ReLIFE is far from the first fictional work to deal with the concept of memory alterations (whether via magic or science), but where, say, a dystopian novel might portray it as a tool of tyranny and evil, ReLIFE’s use of this plot device is strikingly blasé. Indeed, I find it has poisoned my entire experience with the show. I hoped this would not be the case. I was initially doubtful that the memory erasure business was real, rather than just a lie told to the protagonist, perhaps as some sort of test. Later on, I held out hope that someone would stand up and oppose the memory erasure plan. I was disappointed on both counts, and the show’s failure (at least in my mind) to deal with this morally disturbing issue undercuts everything I appreciated about the show. I come away from ReLIFE with thought-provoking lessons about resisting evil (even when everyone around accepts it) and valuing relationships with our fellow man as God intends, but also with a lingering sense of unease that taints what could have been fond memories of the show.
JeskaiAngel is a stereotypical millennial: thirty-something, single, unemployed, and living with his parents. On the bright side, he graduated in December 2017 with a PHD in history, so maybe he’s not completely failing at life. Although he vaguely remembers catching glimpses of shows like Dragon Ball Z and Sailor Moon as a kid years ago, he really only discovered anime back in 2016.
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9 thoughts on “Memories, Morals, and ReLIFE”
I loved Re:Life a lot – to the point where I found and read the manga (through a scan site, as I don’t read or speak Japanese) and I can tell you that things move on a long way from the point where season 2 ends. There’s more explanation of the memory removal (it’s a virus, it doesn’t affect your memory but someone else’s virus will affect your – so our protagonists WILL end up forgetting each other – it removes a sense of the self of the person, not the fact they existed, so relationships have a sort of blur in the middle – of “that one guy/girl”) and there are discussions in the technical department about if the effects can be moderated or removed for our protagonists, who have clearly found a bug in the system, where they will forget one of the most important, formative, dare I say redemptive relationships of their whole Re:Life.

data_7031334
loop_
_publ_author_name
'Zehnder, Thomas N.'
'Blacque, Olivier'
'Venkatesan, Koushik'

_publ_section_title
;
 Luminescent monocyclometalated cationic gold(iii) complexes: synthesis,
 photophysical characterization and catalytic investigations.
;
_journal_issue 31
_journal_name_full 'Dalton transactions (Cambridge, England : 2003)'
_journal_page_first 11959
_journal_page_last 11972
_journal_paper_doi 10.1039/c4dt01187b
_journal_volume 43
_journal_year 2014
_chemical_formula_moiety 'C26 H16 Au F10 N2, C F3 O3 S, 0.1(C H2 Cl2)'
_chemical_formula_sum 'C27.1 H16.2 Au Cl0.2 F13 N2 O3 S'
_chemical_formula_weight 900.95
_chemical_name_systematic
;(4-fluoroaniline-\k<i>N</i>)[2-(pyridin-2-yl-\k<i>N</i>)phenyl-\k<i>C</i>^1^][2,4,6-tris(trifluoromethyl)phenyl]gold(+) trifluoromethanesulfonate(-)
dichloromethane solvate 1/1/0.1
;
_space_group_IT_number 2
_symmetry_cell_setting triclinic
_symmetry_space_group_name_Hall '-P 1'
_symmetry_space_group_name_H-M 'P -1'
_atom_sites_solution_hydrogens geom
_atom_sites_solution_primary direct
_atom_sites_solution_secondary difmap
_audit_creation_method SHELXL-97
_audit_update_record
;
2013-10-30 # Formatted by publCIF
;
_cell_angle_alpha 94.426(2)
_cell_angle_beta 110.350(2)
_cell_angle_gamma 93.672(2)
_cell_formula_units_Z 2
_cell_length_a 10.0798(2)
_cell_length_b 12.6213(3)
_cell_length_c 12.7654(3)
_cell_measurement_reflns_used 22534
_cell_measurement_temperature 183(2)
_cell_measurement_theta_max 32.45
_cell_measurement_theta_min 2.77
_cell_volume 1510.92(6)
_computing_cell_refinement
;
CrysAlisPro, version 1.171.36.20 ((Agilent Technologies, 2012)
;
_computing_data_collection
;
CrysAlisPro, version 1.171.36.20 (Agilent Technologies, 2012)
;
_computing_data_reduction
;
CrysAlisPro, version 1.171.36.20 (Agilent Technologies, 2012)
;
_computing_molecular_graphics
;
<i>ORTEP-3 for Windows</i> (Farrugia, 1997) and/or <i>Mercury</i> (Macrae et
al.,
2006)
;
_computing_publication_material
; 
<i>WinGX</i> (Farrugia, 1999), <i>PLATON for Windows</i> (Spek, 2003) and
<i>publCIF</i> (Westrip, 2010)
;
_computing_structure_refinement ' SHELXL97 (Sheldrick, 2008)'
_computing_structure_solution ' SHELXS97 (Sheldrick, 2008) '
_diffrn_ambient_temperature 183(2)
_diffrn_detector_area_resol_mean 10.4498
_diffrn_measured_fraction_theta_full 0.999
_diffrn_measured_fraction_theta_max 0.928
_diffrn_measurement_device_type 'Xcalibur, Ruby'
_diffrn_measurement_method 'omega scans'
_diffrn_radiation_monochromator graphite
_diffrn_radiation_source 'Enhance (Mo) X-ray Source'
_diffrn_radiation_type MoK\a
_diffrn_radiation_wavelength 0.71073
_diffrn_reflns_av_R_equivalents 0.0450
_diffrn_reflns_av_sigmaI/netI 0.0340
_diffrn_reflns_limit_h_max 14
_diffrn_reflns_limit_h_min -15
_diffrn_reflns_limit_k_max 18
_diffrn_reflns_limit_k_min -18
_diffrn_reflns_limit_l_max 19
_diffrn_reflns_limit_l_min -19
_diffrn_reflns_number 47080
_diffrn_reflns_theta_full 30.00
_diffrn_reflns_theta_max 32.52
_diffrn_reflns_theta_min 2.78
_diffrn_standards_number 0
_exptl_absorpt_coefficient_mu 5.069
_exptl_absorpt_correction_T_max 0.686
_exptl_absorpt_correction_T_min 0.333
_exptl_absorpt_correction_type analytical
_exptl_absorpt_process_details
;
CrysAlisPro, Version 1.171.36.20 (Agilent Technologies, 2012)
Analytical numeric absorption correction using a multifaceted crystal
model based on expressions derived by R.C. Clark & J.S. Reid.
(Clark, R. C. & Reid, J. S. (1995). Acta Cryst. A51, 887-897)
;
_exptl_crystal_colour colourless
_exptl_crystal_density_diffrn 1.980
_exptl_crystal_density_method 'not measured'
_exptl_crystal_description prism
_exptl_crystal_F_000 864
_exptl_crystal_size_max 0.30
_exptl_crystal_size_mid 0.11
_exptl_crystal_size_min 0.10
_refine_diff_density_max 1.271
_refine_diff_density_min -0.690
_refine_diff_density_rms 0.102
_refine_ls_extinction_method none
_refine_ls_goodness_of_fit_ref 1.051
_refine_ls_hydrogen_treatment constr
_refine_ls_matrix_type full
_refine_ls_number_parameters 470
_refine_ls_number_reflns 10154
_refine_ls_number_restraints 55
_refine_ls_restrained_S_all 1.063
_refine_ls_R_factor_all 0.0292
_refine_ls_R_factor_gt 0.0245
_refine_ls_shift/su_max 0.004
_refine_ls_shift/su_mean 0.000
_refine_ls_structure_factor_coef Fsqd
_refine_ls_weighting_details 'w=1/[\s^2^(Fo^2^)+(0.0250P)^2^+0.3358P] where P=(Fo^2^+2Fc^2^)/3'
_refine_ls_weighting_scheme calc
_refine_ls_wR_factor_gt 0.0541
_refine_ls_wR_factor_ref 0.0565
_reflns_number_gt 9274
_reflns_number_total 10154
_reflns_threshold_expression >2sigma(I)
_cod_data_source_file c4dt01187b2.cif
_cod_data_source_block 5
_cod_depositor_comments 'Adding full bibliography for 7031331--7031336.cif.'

All of which is to say that the show is not unaware and – just possibly – there’s no room to explore how conflicted the issue of memory is for the show’s characters in the two seasons they produced. The manga (which has just finished) deals with it nicely – and the final 4 OVAs also deal with it in a kind of rushed way, though it lacks impact due to the time allowed. You have seen them, haven’t you?
Without wanting to spoil anything, it becomes apparent that the memory erasure process is not utterly thorough, certainly not enough to erase a deeply important relationship, given any kind of aides memoire. And the final point from that may be that our memories of anything are actually the only part of it we retain in most circumstances, so that they form the very core of who we are. Yes, I’m aware there are amnesiacs who retain little or no day-to-day memory apart from procedural memory (things they learned to do) – there’s a whole lot of fiction speculating about that as well (and Golden Time does ponder that area quite well). Discussing that goes beyond the scope of a web comment 🙂